Obregon gets life
Crime spree in fall of 2015 leads to long-term sentence
By Jason Arndt
The last page in the Andrew Obregon saga finally turned inside the Kenosha County Courthouse Tuesday morning.
Obregon, 34, of Bristol received a life sentence without an opportunity to return to the streets, including the communities of Western Kenosha and Racine counties, where he eluded authorities for 22 days in 2015 before his arrest in Lake County, Ill.
In January, Obregon pleaded guilty to six of his 28 felony charges as part of an agreement with Kenosha County prosecutors.
Obregon was convicted of first-degree intentional homicide with a dangerous weapon in Tywon Anderson’s death, which occurred in September of 2015, when authorities discovered his remains in a Town of Paris cornfield.
Additionally, Obregon pleaded guilty to first-degree attempted intentional homicide with a dangerous weapon stemming from an Oct. 13 incident where he beat a Brighton woman at her home in a last attempt to avoid prosecution.
Along with those charges, Obregon also pleaded guilty to one count of felony armed robbery and three counts of fleeing/eluding an officer.
Kenosha County District Attorney Michael Graveley believes Obregon’s sentencing brings closure to residents in both counties.
“It took away their peace of mind,” Graveley said.
“I am just relieved that we were able to get what I consider justice in this case. To me, this was a once in a generation crime spree and the sentence reflected the impact it had in Western Kenosha County.”
Originally, if convicted of all charges, Obregon faced life in prison plus 435 years for allegedly stealing multiple vehicles, robbing two convenience stores and leading authorities on high-speed chases.
According to the criminal complaint filed in Kenosha County Circuit Court, Obregon was also accused of driving into cornfields in an attempt to elude authorities.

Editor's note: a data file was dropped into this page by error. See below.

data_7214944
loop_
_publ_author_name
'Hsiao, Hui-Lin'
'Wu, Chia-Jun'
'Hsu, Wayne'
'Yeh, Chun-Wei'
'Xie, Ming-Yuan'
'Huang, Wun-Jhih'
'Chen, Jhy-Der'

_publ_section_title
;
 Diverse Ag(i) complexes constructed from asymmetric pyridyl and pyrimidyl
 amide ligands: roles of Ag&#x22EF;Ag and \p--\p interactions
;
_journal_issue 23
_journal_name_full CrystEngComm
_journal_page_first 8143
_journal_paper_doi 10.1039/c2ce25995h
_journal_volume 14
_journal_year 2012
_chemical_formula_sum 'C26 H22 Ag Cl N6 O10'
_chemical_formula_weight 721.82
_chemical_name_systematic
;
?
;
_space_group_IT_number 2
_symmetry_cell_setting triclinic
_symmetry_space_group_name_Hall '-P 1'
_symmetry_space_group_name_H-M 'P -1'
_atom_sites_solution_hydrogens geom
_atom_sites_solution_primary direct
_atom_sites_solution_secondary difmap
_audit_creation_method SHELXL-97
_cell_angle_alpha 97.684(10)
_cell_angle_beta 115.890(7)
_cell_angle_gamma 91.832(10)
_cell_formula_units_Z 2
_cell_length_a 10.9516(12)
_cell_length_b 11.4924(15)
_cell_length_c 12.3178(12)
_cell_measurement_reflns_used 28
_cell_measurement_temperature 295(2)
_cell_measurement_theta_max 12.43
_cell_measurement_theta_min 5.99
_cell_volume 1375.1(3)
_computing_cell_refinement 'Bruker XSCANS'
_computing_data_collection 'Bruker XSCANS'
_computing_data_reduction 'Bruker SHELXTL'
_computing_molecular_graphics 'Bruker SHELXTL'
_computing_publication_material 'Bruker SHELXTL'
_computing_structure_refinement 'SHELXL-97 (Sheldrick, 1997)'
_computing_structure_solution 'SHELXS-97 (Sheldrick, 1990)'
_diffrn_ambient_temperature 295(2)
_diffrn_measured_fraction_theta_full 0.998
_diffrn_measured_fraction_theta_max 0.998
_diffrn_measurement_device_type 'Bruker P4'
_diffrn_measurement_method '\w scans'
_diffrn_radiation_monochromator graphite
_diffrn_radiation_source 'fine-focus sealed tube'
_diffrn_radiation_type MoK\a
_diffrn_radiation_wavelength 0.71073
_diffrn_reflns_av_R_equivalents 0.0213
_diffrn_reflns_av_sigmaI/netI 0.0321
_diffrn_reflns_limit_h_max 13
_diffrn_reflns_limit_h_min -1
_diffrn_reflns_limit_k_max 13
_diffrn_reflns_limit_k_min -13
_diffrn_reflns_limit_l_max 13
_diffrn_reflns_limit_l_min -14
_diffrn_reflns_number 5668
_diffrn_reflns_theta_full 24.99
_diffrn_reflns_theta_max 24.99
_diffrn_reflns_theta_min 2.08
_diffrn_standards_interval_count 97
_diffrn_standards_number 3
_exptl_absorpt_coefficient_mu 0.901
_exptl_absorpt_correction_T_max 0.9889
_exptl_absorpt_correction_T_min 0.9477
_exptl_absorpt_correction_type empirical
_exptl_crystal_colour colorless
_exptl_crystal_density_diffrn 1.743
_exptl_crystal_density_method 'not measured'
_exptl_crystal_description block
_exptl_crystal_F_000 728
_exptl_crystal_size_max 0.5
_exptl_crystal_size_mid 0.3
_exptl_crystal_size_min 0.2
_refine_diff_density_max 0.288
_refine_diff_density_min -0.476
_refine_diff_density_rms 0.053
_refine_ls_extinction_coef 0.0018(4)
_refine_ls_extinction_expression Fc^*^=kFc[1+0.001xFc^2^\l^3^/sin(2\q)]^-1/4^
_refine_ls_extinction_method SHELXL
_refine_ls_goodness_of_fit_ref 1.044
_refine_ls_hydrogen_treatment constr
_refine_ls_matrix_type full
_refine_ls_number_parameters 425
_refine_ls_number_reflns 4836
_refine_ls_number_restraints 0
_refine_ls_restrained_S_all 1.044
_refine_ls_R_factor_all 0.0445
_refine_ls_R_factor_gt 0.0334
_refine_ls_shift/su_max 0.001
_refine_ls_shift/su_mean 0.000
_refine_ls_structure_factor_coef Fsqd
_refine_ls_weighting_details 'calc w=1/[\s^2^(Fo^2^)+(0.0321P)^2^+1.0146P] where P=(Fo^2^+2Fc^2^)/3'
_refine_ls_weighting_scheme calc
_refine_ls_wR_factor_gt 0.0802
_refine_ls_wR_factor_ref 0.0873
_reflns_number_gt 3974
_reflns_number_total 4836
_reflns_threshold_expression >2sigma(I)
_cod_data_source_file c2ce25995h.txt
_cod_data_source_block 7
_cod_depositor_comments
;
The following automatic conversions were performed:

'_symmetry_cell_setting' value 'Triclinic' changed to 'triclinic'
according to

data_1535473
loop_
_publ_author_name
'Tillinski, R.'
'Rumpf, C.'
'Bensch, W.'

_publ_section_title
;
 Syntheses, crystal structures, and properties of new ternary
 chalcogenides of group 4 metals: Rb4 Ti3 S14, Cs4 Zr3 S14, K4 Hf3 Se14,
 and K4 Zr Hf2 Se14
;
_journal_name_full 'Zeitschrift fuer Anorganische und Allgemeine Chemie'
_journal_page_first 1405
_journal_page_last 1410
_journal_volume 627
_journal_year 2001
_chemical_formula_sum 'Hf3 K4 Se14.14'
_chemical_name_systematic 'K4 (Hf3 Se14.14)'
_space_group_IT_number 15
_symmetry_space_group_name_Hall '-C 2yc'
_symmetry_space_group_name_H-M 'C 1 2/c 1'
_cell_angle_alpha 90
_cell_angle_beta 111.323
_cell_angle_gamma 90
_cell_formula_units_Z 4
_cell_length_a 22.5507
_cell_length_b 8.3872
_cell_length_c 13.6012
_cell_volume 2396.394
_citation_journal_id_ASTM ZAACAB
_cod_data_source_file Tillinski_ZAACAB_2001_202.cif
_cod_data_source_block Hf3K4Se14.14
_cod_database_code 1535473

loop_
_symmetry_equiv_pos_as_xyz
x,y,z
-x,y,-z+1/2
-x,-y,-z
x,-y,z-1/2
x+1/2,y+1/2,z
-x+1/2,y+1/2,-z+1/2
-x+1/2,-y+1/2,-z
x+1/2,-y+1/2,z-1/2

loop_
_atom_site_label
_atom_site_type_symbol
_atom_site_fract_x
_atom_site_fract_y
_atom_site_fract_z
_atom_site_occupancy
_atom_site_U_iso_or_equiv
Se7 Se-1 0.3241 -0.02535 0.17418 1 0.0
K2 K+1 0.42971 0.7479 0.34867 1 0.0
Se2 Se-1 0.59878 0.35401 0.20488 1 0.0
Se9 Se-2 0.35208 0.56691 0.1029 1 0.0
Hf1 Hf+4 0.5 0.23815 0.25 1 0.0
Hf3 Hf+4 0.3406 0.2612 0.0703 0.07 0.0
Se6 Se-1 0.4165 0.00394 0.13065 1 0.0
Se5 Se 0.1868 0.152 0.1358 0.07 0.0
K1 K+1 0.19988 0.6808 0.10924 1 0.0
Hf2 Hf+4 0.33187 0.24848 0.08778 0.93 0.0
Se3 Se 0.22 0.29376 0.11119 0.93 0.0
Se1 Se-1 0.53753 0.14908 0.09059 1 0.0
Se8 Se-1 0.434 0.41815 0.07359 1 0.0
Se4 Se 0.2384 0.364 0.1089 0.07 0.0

Although Obregon took a plea bargain in January, he was reportedly apprehensive in Circuit Court Judge Chad Kerkman’s courtroom Tuesday, when his public defenders requested adjournment to give the 34-year-old to reconsider the agreement.
However, Kerkman rejected the request, Graveley said.
“We began the sentencing hearing today with the defense attorney Carl Johnson indicating that Obregon requested adjournment,” Graveley said. “That adjournment indicated he wanted to file a motion (to reconsider).”
But, with about three months since the Jan. 28 plea bargain, Obregon had time to reconsider and file a motion.
“He did not file a motion, it wasn’t timely,” Graveley said. “It has been almost three months to consider that if they wanted to withdraw that plea.”
Stunning plea agreement
A day after Obregon appeared for a jury status hearing on Jan. 26, when court officials received instructions leading up to the trial the following week, the 34-year-old reportedly approached Graveley about a plea agreement.
“Literally, the last business day before the trial, the defense approached me and said he was willing to plea to the most serious charges in this case,” Graveley said.
The willingness, according to Sheriff David Beth, was stunning.
“This was a complete shock to us, we didn’t know this was going to happen,” Beth said at a Jan. 27 news conference.
Entering the trial, the Kenosha County District Attorneys Office compiled a list of more than 100 witnesses to testify, with the trial expected to last at least a few weeks, Beth stated.
“It would cost tens of thousands of dollars to try this,” Beth said at the Jan. 27 news conference.
On Oct. 13, 2015, a Brighton woman arrived at her home to find Obregon, who eventually beat her and stole her vehicle equipped with OnStar, a satellite communications service.
After she called for help, Kenosha County authorities responded and located Obregon heading southbound on Highway 45, where a high-speed pursuit that stretched into to Lake County, Ill., began.
When Obregon crossed the state line, Lake County authorities took over the pursuit as he headed east towards Zion, where police had requested OnStar to disable the vehicle.
From there, Obregon fled on foot for about a mile until a Zion Police dog took him down during a struggle that left him with a gunshot wound to the right shoulder.
While Obregon received a life sentence, he also was ordered to pay restitution in Tuesday’s hearing, Graveley said.
“There are some costs associated with our victims that the state crime victim compensation board covered,” he said. “The state crime victim compensation board is asking for more than $2,000 for money paid out to the victims.”
Also, Obregon is required to repay expenses of at least $240 for his extradition to Wisconsin from Illinois.